Results at a glance Evaluation of the Territorial Health Investment Fund, 2014-15 to 2016-17

About the Territorial Health Investment Fund

  • The Government of Canada introduced the Territorial Health Investment Fund (THIF) in 2014-15.
  • THIF was a three-year contribution agreement that aimed to support territorial governments’ efforts to innovate and transform their health care systems, and ultimately ensure that Northerners have access to necessary health care services.
  • THIF replaced the Territorial Health System Sustainability Initiative (THSSI), a grant program introduced in 2005 that had the overall objective of building capacity by investing in territorial health care systems, supporting health promotion activities, and improving access to health care services.
  • THIF committed $70 million between 2014-15 and 2016-17 to Canada’s three territories. THIF provided proposal-based funding through the Territorial Stream ($4.33M each year), the Pan-Territorial Stream ($2M each year), and the Medical Travel Stream ($12M in 2014-15, declining to $5M in 2016-17).

What the Evaluation Found

  • The THIF contribution agreement addressed a need to support initiatives that addressed high health care costs and lower health outcomes in the territories.
  • Although territorial governments are responsible for administering health care for most residents within their jurisdiction, a federal subsidy for increased health care costs in the North is consistent with the Government of Canada’s role under the Canada Health Act principle of ‘accessibility.’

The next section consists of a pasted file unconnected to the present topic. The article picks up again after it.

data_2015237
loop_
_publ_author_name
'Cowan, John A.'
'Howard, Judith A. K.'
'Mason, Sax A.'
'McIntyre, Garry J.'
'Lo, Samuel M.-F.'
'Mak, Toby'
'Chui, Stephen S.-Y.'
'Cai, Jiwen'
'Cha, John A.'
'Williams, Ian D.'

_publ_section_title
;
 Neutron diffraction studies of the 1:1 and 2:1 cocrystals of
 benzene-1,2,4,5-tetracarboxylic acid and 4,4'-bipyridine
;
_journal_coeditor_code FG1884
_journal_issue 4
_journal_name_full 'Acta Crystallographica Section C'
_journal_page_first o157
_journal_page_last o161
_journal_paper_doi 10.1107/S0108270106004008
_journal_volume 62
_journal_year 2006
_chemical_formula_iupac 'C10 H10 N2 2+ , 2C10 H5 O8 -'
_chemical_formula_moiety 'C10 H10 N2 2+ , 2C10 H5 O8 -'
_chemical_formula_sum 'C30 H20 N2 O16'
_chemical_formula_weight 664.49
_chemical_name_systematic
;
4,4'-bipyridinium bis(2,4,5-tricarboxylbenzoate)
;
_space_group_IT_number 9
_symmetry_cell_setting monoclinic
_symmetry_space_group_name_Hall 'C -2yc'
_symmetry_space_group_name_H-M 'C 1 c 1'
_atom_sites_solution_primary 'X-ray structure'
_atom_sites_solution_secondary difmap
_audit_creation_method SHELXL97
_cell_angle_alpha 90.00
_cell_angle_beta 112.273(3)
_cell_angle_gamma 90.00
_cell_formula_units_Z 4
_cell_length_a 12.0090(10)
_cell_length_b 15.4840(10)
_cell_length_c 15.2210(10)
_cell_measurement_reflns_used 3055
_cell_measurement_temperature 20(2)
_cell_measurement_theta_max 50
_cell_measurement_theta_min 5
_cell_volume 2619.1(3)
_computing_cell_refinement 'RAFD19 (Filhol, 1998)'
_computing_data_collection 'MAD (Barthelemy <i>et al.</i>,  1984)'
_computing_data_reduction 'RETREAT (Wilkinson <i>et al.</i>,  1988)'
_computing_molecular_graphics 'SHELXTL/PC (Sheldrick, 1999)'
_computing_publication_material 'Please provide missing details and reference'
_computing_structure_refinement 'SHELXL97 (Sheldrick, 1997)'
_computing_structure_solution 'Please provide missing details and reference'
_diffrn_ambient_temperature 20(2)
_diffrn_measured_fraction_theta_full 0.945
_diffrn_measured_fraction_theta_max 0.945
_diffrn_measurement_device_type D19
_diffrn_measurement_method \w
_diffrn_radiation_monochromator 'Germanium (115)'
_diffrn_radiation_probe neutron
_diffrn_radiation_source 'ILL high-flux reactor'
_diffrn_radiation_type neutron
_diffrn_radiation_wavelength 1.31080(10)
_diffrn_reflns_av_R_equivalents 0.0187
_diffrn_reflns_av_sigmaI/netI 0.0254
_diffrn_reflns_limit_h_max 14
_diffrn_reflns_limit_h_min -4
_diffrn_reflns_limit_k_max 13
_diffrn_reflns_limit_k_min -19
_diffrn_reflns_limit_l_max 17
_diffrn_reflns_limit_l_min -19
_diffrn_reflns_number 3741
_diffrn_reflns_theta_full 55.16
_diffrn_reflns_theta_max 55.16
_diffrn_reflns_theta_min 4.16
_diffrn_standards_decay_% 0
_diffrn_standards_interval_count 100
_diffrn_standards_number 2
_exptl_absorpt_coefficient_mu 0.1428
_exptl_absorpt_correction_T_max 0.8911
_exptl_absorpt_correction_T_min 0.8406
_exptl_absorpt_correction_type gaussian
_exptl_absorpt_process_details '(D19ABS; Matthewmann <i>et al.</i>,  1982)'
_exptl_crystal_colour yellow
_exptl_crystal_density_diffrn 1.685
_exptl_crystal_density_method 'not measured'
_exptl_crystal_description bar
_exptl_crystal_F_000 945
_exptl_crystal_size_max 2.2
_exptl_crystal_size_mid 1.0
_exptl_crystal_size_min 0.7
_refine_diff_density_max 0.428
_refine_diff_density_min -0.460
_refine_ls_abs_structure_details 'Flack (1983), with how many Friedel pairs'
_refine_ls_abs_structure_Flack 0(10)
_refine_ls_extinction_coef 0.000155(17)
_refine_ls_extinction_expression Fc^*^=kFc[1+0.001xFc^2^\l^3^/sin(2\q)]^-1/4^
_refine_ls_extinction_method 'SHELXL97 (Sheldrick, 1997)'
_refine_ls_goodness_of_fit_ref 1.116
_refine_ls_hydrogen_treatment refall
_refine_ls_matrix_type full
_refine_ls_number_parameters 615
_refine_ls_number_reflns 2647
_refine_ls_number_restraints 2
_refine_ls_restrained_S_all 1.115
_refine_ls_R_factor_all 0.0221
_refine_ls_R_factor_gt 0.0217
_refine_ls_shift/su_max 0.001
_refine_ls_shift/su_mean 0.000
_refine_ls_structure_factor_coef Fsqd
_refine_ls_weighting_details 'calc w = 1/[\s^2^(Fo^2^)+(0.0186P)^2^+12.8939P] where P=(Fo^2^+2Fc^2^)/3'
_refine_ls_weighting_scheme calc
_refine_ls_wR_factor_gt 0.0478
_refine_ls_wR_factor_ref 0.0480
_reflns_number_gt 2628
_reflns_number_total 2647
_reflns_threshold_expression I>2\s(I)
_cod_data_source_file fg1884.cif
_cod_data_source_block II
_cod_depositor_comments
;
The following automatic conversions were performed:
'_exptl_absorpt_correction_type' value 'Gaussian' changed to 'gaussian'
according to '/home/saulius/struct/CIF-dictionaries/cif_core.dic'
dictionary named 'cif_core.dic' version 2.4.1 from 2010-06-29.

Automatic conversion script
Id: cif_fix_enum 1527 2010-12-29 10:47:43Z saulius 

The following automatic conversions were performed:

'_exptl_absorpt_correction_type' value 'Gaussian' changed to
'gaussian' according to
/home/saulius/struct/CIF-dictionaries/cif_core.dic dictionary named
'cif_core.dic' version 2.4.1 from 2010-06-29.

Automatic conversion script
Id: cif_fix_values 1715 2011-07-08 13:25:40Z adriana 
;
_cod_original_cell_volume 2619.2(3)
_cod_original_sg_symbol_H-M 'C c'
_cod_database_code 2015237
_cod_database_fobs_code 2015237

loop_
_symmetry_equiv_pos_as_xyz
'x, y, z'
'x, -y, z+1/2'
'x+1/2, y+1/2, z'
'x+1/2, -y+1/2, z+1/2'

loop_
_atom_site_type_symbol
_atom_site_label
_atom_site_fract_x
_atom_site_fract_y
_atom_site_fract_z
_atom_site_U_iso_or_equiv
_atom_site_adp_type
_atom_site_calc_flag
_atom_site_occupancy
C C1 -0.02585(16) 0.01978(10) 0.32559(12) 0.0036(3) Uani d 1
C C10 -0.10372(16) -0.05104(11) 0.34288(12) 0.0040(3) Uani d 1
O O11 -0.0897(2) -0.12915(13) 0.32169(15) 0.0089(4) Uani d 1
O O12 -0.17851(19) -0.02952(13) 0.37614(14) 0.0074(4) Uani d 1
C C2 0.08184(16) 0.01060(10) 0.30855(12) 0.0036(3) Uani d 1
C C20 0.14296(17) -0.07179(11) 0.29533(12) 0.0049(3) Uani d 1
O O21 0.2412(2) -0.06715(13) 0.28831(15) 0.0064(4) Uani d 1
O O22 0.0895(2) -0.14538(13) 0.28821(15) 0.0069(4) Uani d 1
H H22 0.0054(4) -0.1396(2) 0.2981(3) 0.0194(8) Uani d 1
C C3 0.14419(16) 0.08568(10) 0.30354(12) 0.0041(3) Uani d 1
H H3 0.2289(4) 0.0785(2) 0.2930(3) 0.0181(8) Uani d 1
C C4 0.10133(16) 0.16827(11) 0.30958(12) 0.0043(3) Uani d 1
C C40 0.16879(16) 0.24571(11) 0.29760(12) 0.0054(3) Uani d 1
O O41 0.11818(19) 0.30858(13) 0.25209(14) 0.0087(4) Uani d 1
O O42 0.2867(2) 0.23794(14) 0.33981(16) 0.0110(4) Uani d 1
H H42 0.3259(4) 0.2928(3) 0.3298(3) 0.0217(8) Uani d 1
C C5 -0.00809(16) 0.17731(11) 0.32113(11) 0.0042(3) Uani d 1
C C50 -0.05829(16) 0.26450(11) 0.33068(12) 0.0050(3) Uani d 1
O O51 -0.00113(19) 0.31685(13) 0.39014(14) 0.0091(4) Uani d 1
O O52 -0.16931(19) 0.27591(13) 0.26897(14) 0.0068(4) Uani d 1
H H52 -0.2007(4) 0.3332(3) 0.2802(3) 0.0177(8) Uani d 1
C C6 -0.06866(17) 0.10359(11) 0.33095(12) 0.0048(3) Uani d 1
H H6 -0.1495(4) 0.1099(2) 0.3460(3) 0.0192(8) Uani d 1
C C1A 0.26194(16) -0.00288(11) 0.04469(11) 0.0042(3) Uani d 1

• Funding through this contribution agreement enabled some systems-level changes, which are expected to improve the ability of territorial governments to manage their health services within existing resources.
  • Territorial governments used THIF funding to invest in training for medical professionals and community health workers, and to fund projects using innovative health care technology. These projects contributed to improved access to health care services for residents.
  • Due to the short timeframe of this initiative, it is too early to assess changes to health outcomes that may have resulted from investments in health care delivery.
  • The design of the THIF contribution agreement introduced additional reporting requirements that created an administrative burden for both Health Canada and territorial governments. The design of a new THIF grant is expected to improve efficiency by removing some reporting requirements in order to allow for more flexibility on the part of funding recipients.
  • Further investments in innovative service delivery methods and technologies are expected to increase the availability of routine health care services, such as screening and diagnostic services in communities. This could increase the need for medical travel in the short term, as more residents in remote communities are connected to existing treatment options in urban areas or out of territory. In the long term, however, investments in innovative health care solutions may improve the ability of territories to more efficiently connect clients with care options.
  • As THIF continues to evolve, consideration may be given towards longer-term funding agreements to address high rates of staff turnover associated with short-term projects, and to facilitate longer-term strategic planning.

Recommendations and responses

The THIF contribution agreement was replaced with a new time-limited THIF grant in 2017-18. The grant design contains changes to the objectives of the funding program. As a result, this evaluation does not provide any recommendations related to the THIF contribution agreement.

About the evaluation

This evaluation satisfies a commitment made to the Treasury Board Secretariat to evaluate the THIF contribution agreement. The evaluation assessed the relevance and performance of THIF over the three-year period in which it was operational, from 2014-15 to 2016-17. The evaluation included a document review, key informant interviews, and a review of financial data.

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